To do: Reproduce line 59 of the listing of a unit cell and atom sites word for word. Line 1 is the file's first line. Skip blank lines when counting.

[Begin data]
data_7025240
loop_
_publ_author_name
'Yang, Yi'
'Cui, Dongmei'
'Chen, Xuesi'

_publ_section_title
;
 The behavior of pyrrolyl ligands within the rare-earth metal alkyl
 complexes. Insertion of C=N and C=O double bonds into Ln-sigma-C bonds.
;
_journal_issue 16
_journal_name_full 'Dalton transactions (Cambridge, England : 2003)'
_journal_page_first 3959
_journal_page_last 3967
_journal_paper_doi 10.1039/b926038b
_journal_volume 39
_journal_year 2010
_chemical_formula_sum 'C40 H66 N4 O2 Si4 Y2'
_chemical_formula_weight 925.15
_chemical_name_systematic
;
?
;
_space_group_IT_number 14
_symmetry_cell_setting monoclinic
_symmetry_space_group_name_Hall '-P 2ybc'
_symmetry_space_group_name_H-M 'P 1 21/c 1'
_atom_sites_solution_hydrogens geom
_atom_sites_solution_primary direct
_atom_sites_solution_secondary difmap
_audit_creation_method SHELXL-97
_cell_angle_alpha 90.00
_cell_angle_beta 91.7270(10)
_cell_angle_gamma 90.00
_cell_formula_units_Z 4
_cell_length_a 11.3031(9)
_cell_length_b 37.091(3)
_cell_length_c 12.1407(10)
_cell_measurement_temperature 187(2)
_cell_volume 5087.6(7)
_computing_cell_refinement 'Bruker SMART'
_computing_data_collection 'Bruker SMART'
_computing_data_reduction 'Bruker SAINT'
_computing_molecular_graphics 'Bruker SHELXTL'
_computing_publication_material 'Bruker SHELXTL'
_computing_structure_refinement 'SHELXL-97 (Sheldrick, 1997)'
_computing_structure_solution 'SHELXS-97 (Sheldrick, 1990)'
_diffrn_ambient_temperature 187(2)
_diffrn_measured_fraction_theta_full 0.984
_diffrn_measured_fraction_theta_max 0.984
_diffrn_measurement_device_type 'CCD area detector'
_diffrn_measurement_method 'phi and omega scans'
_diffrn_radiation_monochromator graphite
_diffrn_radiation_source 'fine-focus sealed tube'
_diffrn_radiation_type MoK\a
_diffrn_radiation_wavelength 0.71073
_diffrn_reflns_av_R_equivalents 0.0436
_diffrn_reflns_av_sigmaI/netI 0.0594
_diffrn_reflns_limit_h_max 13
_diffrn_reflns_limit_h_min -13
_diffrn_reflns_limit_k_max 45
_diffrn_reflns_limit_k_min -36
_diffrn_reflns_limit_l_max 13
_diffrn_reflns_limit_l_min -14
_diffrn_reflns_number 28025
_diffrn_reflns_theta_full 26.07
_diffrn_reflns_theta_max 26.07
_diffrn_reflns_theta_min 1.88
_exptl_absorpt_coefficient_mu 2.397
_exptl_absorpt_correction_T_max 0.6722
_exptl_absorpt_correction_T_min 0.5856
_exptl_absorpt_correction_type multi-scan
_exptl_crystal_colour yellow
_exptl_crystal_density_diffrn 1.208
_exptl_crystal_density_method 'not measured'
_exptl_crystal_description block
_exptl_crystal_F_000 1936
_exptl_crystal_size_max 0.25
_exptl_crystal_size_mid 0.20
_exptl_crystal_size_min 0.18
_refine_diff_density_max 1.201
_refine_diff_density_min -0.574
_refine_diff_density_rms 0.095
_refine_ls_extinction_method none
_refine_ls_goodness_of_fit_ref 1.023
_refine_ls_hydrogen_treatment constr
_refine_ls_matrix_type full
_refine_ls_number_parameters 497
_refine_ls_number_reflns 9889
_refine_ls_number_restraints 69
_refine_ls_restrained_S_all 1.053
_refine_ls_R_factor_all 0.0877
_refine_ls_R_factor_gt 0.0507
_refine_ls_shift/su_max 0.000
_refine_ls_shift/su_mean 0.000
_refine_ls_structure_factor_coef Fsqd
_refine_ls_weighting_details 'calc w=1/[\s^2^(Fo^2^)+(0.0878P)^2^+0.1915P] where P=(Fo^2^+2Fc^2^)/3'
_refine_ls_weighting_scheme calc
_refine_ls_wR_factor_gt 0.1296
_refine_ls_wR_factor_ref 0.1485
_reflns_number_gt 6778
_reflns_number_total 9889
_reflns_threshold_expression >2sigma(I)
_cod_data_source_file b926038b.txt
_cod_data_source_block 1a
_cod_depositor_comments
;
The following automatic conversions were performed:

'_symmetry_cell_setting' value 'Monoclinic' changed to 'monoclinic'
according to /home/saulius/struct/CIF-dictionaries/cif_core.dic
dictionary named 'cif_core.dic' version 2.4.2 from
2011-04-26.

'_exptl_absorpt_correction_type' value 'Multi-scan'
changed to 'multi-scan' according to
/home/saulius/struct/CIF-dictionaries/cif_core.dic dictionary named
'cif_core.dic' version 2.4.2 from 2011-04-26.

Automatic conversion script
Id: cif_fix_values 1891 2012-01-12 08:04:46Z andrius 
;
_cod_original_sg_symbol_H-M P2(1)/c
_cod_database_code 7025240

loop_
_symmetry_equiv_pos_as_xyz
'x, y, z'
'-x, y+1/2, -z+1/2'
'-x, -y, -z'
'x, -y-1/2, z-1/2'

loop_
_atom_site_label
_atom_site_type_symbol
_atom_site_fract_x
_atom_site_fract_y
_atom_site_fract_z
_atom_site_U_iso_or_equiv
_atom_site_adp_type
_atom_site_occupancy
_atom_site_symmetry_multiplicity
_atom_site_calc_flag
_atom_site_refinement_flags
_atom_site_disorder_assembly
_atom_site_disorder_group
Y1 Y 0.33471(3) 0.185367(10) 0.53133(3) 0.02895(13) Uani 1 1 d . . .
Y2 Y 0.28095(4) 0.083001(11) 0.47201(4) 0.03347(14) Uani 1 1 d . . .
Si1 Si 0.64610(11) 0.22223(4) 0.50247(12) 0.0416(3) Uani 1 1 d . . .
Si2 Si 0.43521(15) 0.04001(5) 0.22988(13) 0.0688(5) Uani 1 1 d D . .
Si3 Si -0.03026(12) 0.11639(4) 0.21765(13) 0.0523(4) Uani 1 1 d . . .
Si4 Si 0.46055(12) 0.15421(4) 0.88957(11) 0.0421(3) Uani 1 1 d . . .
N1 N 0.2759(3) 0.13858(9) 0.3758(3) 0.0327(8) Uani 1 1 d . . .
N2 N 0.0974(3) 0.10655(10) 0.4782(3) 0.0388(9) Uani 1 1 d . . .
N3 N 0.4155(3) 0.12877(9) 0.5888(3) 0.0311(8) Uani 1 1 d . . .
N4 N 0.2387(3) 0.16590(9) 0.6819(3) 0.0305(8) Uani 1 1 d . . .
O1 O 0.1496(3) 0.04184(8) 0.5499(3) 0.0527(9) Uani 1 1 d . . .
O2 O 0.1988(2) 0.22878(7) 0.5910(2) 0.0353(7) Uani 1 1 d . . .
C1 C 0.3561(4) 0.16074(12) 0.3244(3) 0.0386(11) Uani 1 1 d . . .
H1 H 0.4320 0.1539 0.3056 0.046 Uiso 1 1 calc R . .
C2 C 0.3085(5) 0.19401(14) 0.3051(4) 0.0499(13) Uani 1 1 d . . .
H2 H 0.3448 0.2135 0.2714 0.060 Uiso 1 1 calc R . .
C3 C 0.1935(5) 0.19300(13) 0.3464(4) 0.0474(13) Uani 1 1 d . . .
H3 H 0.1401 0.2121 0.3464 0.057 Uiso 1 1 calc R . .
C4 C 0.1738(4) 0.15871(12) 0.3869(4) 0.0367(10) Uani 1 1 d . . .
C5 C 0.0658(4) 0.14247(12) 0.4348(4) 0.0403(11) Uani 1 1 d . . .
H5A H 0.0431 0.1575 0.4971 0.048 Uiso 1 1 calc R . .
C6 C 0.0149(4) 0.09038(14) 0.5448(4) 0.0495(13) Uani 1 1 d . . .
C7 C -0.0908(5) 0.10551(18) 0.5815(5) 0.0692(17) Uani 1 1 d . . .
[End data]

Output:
_diffrn_reflns_av_sigmaI/netI 0.0594